Solid Run’s Cubox i4Pro Review

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CuBox-i4PRO -Package

The first time I heard about the company called Solid Run was probably two years ago, when a friend gave me a link to an article on a company that produced the smallest computer in the world. At that time, everyone was talking about the Raspberry Pi project, so I didn’t payed to much attention to that link. This week I’ve just received the Cubox i4Pro from that very company, and I can tell you that this mini-computer should definitely be taken into consideration if you want to buy an affordable solution to smarten-up your HDTV or if you are looking for a discrete and quiet desktop experience. In the past few days, I’ve been testing and using this small device and here are my conclusions.

Solid Run Cubox i4Pro

The case
The device was packed in a simple red-white themed box. As you will unbox it, you will probably notice how small the Cubox i4Pro really is. I could share its actual dimensions of 2 × 2 × 2 inches or its weigh of 91 grams (0.2 lb, or 3.2 oz) but you will understand how small this smart-cube is when you will hold it in your palm. I loved the black-plastic design and the fact that most connectors are placed on the back, making it look simple, stylish and somehow futuristic. The package contains the actual device, the microSD card with the pre-installed OS, the power adapter and the manuals.

Solid Run Cubox i4Pro mini computer

The features
Don’t get confused about Cubox i4Pro’s appearance. Solid Run managed to pack a lot of power under the hood, making this small computer versatile and really flexible, accordingly to every user’s needs. The device is powered by a i.MX6 Quad Core Processor, 2GB of RAM and the GC2000 GPU – with OpenGL ES1.1,2.0 Quad Shader. As expected, there is more: the eSata II 3Gbps, the microSD card slot, the WiFi 11n and BlueTooth connectivity, but also the Ethernet 10/100/1000 Mbps connectivity for higher speeds. If you look at the small cube, you will also spot the RTC with backup battery, the Optical S/PDIF Audio Out port and the discrete InfraRed port for the remote control (which is not included in the package).

The experience
With so many features packed into such a small box, you would expect something to break, right? Well, that’s not the case with Cubox i4Pro, since this device performed great in all my tests. The i4PRO has no internal storage, and the OS needs to be install on an external microSD card. That’s not a bad thing at all, if you consider the fact that you can install independent operating systems on multiple cards. At this point, I should tell you that you can choose which OS to have installed on it when you order it, and my device came with OpenELEC Mediacenter and Kodi, a Linux based environment that was unfamiliar to me until now. First, it seemed like a simple media player, but after using it for few days, customizing it and adding all kind of video add-ons, I could really understand its large scope and why so many people all over the world use it. I can honestly tell you that, with all the programs I’ve added to my Kodi install, this is the most powerful media center I’ve tested so far, hands down. There is plenty of 720p and 1080p video content to watch from the Internet but you can also play videos from the local network. The Cubox hardware backs the software flawlessly, I’ve never had any issues with movie playback, even when I was streaming 1080p – 2 hours movies.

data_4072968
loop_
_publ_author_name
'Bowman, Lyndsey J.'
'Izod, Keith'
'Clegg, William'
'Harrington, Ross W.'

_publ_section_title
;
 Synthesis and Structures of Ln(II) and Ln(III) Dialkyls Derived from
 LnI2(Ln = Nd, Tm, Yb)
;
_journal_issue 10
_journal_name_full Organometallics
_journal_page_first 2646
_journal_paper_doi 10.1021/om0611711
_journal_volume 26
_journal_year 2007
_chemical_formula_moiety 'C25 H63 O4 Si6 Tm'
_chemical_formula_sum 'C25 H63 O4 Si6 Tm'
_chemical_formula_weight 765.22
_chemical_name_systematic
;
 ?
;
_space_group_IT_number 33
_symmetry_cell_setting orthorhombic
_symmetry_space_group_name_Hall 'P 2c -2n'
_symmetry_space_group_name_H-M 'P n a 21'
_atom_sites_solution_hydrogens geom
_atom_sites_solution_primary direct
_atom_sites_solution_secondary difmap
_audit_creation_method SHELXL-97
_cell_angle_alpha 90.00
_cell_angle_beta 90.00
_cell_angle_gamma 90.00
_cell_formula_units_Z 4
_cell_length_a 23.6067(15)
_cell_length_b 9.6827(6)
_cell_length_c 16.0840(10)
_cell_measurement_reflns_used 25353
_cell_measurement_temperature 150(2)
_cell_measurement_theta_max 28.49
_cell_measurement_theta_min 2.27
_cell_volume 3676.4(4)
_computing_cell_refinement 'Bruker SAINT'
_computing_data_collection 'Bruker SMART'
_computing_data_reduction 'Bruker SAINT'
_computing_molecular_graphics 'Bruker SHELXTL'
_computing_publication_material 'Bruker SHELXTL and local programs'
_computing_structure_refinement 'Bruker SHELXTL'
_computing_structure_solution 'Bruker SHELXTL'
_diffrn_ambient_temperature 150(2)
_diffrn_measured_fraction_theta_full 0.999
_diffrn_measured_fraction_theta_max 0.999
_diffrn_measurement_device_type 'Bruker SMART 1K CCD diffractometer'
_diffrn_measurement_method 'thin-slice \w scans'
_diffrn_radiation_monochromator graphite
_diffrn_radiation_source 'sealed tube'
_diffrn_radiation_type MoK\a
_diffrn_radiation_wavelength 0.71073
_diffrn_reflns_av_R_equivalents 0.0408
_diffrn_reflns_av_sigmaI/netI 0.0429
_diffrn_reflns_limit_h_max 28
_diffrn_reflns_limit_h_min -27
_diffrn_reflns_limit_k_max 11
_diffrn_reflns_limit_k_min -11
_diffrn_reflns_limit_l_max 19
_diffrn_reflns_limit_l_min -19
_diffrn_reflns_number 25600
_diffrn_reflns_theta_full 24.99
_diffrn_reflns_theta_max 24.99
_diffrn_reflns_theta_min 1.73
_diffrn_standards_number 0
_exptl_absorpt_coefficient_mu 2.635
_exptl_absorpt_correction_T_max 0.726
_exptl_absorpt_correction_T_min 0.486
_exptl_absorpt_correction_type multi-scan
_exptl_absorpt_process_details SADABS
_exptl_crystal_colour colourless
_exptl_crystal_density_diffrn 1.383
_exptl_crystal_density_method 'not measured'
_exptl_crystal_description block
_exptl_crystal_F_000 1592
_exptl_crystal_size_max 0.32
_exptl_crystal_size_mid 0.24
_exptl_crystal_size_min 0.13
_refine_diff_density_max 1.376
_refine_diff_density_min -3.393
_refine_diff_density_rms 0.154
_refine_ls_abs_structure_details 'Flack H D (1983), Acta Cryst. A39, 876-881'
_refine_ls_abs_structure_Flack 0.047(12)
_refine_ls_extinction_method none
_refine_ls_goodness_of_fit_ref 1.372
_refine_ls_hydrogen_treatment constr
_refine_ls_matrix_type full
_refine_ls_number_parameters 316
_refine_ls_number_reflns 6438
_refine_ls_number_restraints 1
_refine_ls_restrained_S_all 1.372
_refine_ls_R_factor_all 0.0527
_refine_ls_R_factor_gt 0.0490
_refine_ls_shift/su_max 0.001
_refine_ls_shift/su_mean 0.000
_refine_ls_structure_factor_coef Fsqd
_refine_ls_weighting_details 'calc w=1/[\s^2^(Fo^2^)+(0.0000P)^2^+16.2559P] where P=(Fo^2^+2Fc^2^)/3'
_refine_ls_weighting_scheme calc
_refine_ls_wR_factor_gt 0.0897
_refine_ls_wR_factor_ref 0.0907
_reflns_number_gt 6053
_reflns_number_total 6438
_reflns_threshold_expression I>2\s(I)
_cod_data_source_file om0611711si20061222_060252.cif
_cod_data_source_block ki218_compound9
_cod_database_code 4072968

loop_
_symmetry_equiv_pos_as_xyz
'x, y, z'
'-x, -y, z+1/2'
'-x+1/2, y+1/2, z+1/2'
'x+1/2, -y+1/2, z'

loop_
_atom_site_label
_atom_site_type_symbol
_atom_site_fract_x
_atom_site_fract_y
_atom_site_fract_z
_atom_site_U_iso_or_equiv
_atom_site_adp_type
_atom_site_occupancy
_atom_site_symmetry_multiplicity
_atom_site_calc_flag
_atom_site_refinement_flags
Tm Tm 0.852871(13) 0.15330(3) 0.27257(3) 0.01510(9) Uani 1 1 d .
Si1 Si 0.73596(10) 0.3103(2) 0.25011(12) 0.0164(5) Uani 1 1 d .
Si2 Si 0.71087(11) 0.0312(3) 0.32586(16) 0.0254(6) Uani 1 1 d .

If you decide to get the Cubox i4Pro mainly for watching movies and listening to music, the OpenELEC and Kodi should definitely be your first option when you order this unit. But the fun doesn’t stop here. The Solid Run community is pretty large, and you will also find Android and other Linux distributions (Ubuntu, Fedore, SuSe) that you can install on other microSD cards. I managed to test a recent version of Ubuntu and Android 4.4 and I was really pleased with both results. I’m not sure if it’s the hardware or the stripped-down OS, but both operating systems worked great in my tests, especially Ubuntu. I was blown away by the fact that such a small device could sustain a full version of Ubuntu, an operating system that was initially designed for conventional PCs and laptops.

Conclusions, pros and cons
Today, as I was writing this review, I had a trail of regret for not getting my hands on this device earlier. It would have given me a new perspective on the evolution of technology and it would have probably elevated my home cinema experience. For $139, the Cubox i4Pro is worth every dollar. Considering its size, its features and its customization possibilities, it’s way better than any Android PC you can buy at similar prices. The device comes with an 8 GB Micro SD preloaded with Android 4.4 or an 8 GB Micro SD preloaded with OpenELEC/XBMC, but you can use your own cards to install other operating systems from here and use them according to your needs.

I was able to use my wireless mouse in my tests, but I was able to connect my Bluetooth keyboard only on the Android OS install. The Bluetooth connectivity fail to recognize my Sony bluetooth keyboard under OpenELEC/Kodi or Linux. I read about this issue on Solid Run forums and I found out that there is a fix, but I needed to invest more time in order to apply it so I postponed it. Also, the remote control port works according to the specifications, but if you want to add your own remote you need to have basic Putty/Linux skills. It’s not difficult, but it will take a while. Read here about this topic.

Overall, I truly believe that this piece of hardware is a gem and I will probably use it as my main source of video content from here on. Once I will get my Samsung TV remote to work with Kodi, I will have the most advanced mini-computer / media player / android TV box ready to stream hours of contents, games and apps to any HDTV or display.

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